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Archie Rose Distillery showcases the new face of Australian boutique spirits.

The Property Addict / Luxury Lifestyle

Dec 19 2016

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  EDITORIAL: Maggie Kelly   To speak with Will Edwards, founder of Sydney Distillery Archie Rose, is to speak with someone who loves what he does.

A former human capital consultant with Deloitte, Will left his corporate career in 2013 to take a punt on something that up until then only been a hobby - distilling his own spirits.

He travelled Australia on a journey to perfect the art of creating boutique spirits, mentored by some of the nation's best. He bought a warehouse, employed a team, and the rest, as they say, is history.

But what can be easily missed in the story of Archie Rose are the details: because Will Edwards doesn't just love the world of creating spirits, he lives it. And from the copper stills of his stunning Rosebery distillery to the hand-picked botanicals he selects to create their acclaimed gin, it really is the small things that make this brand seem set for the big time.

[caption id="attachment_4841" align="alignnone" width="478"]Founder and owner of Archie Rose, Will Edwards. Founder and owner of Archie Rose, Will Edwards.[/caption]

So. Why start a distillery? "It was always an idea of mine," says Will.

"I was always into spirits and I used to do a lot of home-brew and I had some miniature oak casks that I would mature things in. Some were good, some were terrible!"

After finishing university, Will took on a 'pretty standard corporate role' at Deloitte, but grew frustrated that, due to the nature of the industry, he rarely got to see the outcome of his work first hand. It was something that Will was determined to find in another career: the ability to create something, to see it through from inception to completion. To be able to hold something in the end and say " "I made this".

And whilst he had an inkling that his very own professional distillery was on the horizon, he wasn't quite sure where to begin.

"Whilst I had thought of setting up a distillery, there were very few in Australia at the time," says Will. "And there were none in an urban space - so it was hard to see how or if it was even possible."

So off he went to Tasmania.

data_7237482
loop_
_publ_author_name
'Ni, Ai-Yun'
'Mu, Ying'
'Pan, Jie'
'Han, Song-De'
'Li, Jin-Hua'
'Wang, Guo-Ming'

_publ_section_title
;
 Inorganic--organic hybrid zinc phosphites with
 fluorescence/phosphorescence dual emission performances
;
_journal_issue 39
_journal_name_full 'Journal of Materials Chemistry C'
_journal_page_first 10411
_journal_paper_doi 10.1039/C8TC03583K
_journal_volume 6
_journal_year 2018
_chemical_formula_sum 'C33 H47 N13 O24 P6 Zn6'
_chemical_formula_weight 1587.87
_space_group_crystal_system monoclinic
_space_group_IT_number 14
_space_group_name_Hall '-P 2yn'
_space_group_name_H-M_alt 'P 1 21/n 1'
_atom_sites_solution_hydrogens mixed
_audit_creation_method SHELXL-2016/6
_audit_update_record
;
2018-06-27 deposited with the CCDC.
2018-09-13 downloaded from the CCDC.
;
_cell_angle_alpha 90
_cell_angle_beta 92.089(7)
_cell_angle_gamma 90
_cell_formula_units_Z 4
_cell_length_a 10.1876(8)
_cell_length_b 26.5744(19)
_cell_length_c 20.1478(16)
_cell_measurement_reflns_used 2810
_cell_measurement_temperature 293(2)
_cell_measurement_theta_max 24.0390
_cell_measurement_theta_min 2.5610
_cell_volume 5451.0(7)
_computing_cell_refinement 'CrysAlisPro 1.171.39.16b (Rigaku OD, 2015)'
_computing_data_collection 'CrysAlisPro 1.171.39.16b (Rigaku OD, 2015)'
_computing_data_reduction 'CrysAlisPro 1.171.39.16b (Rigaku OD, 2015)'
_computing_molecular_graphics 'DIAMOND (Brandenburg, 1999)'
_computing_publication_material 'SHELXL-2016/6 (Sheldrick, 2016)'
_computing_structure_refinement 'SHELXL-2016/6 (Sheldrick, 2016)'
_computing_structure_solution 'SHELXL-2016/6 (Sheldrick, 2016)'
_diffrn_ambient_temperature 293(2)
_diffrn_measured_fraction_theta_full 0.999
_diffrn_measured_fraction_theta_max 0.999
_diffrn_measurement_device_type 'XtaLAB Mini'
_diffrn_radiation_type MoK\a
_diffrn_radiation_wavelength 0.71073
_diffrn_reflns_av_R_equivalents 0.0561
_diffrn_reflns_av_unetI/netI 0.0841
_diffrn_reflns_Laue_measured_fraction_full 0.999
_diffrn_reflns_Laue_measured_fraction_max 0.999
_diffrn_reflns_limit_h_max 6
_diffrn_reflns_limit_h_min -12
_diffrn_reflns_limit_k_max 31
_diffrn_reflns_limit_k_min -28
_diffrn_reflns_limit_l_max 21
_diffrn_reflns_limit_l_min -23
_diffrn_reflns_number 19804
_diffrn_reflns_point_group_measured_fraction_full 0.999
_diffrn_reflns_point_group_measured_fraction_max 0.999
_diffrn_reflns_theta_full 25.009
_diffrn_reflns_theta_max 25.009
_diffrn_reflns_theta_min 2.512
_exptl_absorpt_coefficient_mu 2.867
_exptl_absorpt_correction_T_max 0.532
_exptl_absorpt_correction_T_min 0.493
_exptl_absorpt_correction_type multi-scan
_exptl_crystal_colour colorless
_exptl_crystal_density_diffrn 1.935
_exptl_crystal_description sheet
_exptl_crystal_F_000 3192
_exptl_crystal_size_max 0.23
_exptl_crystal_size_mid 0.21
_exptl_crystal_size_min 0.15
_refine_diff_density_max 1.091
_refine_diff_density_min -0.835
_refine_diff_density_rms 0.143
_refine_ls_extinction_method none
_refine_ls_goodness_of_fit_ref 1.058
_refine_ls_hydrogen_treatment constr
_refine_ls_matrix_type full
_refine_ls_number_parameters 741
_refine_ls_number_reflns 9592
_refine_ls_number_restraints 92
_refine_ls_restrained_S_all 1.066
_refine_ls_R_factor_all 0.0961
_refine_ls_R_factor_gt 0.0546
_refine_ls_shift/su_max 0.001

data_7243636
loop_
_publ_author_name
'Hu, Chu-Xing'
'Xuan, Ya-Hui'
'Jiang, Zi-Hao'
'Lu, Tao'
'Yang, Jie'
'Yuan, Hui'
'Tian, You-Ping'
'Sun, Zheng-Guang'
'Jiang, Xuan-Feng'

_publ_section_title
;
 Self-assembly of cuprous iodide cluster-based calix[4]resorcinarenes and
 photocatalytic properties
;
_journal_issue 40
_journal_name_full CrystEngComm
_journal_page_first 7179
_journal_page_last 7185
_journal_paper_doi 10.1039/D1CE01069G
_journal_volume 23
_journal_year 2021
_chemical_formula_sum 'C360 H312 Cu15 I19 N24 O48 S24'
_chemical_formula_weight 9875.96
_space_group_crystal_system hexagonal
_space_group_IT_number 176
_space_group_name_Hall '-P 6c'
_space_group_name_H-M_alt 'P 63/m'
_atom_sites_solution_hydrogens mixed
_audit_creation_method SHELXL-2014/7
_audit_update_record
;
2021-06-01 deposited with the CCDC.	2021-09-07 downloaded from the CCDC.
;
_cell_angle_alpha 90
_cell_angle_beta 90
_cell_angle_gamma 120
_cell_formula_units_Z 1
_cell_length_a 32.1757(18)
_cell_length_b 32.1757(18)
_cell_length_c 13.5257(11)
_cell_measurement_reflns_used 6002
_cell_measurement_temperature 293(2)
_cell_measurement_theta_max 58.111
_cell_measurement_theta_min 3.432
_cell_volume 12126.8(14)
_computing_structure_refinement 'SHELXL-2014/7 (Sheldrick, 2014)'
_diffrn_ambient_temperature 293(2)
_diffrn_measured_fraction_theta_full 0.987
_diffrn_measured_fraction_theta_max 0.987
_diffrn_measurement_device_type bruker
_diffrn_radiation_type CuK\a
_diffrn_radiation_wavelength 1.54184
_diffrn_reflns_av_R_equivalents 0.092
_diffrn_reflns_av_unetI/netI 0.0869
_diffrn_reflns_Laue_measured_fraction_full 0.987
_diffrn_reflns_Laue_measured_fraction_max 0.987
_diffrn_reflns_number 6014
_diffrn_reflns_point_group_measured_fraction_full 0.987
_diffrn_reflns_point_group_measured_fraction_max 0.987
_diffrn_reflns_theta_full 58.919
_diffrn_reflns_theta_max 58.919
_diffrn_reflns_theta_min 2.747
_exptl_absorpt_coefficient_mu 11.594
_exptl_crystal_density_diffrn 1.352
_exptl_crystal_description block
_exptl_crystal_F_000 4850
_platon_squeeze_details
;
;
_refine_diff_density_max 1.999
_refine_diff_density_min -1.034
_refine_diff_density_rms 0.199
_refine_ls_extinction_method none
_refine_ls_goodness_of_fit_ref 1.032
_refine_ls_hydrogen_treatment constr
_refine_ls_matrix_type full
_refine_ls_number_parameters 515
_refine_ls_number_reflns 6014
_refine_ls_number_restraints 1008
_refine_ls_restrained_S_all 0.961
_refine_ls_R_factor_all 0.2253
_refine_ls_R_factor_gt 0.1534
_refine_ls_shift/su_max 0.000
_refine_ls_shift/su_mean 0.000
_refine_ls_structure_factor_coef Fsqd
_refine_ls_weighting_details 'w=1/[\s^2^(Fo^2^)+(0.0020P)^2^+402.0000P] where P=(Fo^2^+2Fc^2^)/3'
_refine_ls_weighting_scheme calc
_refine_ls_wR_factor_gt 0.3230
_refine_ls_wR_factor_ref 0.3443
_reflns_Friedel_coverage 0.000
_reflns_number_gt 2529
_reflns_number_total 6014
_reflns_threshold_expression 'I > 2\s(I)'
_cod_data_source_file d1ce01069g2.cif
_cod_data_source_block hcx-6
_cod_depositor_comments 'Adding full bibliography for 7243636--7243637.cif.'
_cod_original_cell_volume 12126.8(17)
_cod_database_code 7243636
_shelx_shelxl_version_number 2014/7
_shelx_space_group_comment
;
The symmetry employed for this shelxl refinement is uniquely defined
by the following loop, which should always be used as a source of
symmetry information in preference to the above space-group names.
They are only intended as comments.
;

[caption id="attachment_4839" align="alignnone" width="853"]The Archie Rose single malt casks are hand made by Adam 'Boney' Bones in Tasmania. The Archie Rose single malt casks are hand made by Adam 'Boney' Bones in Tasmania.[/caption]

The interior design of Archie Rose contains unmistakable traces of his time spent in the traditional whisky distilleries of Tasmania. The raw wood finishings, the custom-made copper stills, the brickwork and the exposed piping - it all feels old-worldly, in an authentic and comforting sort of way.

Indeed, the lessons Will learnt in Tasmania were centuries old, passed down from generation to generation, and were at risk of one day being lost.

"Tasmania is the heart of the Australian whisky industry," says Will. "I had to go down there and find out how it all works, and to find the craftsmen off the grid."

From understanding the nuanced flavours of smoking oak barrels, to the intricate art of whisky stills, Will gathered up the age-old information and took it back to Sydney.

  [caption id="attachment_4842" align="alignnone" width="997"]The gruff outside of Archie Rose hides it's glamorous industrial interior. The Archie Rose Distillery is in Sydney's inner city suburb of Rosebery.[/caption]

After a two year journey, Archie Rose opened its doors in 2015. It would be the first distillery to open in the city of Sydney for 160 years.

The building that now houses the Archie Rose distillery and bar in Sydney's inner-city suburb of Rosebery was once a factory that produced pokie machines. This was unbeknown to Will when he purchased the land, rather passed on from a local who had worked there many years ago.

Archie Rose gets quite a few of these sorts wandering in, curious to see what the fuss was about - and Will loves it. In fact, it was part of his whole design strategy.